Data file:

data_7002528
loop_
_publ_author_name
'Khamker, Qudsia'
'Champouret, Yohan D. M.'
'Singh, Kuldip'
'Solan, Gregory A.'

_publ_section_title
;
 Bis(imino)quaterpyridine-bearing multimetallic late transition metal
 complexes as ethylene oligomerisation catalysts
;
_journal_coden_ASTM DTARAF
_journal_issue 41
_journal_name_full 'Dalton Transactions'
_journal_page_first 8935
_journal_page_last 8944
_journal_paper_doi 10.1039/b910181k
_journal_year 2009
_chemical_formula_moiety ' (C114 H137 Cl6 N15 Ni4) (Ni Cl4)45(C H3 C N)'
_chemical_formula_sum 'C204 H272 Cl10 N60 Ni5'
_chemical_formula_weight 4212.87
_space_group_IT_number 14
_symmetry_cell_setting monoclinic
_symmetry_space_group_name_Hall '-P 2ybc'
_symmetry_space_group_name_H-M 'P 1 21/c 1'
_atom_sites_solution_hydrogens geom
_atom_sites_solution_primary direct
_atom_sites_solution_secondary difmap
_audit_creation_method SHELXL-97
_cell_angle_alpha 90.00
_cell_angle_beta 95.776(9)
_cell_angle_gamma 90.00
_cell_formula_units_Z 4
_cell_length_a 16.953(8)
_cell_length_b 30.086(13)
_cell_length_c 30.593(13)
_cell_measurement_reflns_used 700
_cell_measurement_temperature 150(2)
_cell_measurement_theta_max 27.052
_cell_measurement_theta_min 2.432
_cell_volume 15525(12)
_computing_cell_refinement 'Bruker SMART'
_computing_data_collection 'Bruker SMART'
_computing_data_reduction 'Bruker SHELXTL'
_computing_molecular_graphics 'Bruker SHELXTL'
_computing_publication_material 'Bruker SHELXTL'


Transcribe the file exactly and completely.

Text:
data_7002528
loop_
_publ_author_name
'Khamker, Qudsia'
'Champouret, Yohan D. M.'
'Singh, Kuldip'
'Solan, Gregory A.'

_publ_section_title
;
 Bis(imino)quaterpyridine-bearing multimetallic late transition metal
 complexes as ethylene oligomerisation catalysts
;
_journal_coden_ASTM DTARAF
_journal_issue 41
_journal_name_full 'Dalton Transactions'
_journal_page_first 8935
_journal_page_last 8944
_journal_paper_doi 10.1039/b910181k
_journal_year 2009
_chemical_formula_moiety ' (C114 H137 Cl6 N15 Ni4) (Ni Cl4)45(C H3 C N)'
_chemical_formula_sum 'C204 H272 Cl10 N60 Ni5'
_chemical_formula_weight 4212.87
_space_group_IT_number 14
_symmetry_cell_setting monoclinic
_symmetry_space_group_name_Hall '-P 2ybc'
_symmetry_space_group_name_H-M 'P 1 21/c 1'
_atom_sites_solution_hydrogens geom
_atom_sites_solution_primary direct
_atom_sites_solution_secondary difmap
_audit_creation_method SHELXL-97
_cell_angle_alpha 90.00
_cell_angle_beta 95.776(9)
_cell_angle_gamma 90.00
_cell_formula_units_Z 4
_cell_length_a 16.953(8)
_cell_length_b 30.086(13)
_cell_length_c 30.593(13)
_cell_measurement_reflns_used 700
_cell_measurement_temperature 150(2)
_cell_measurement_theta_max 27.052
_cell_measurement_theta_min 2.432
_cell_volume 15525(12)
_computing_cell_refinement 'Bruker SMART'
_computing_data_collection 'Bruker SMART'
_computing_data_reduction 'Bruker SHELXTL'
_computing_molecular_graphics 'Bruker SHELXTL'
_computing_publication_material 'Bruker SHELXTL'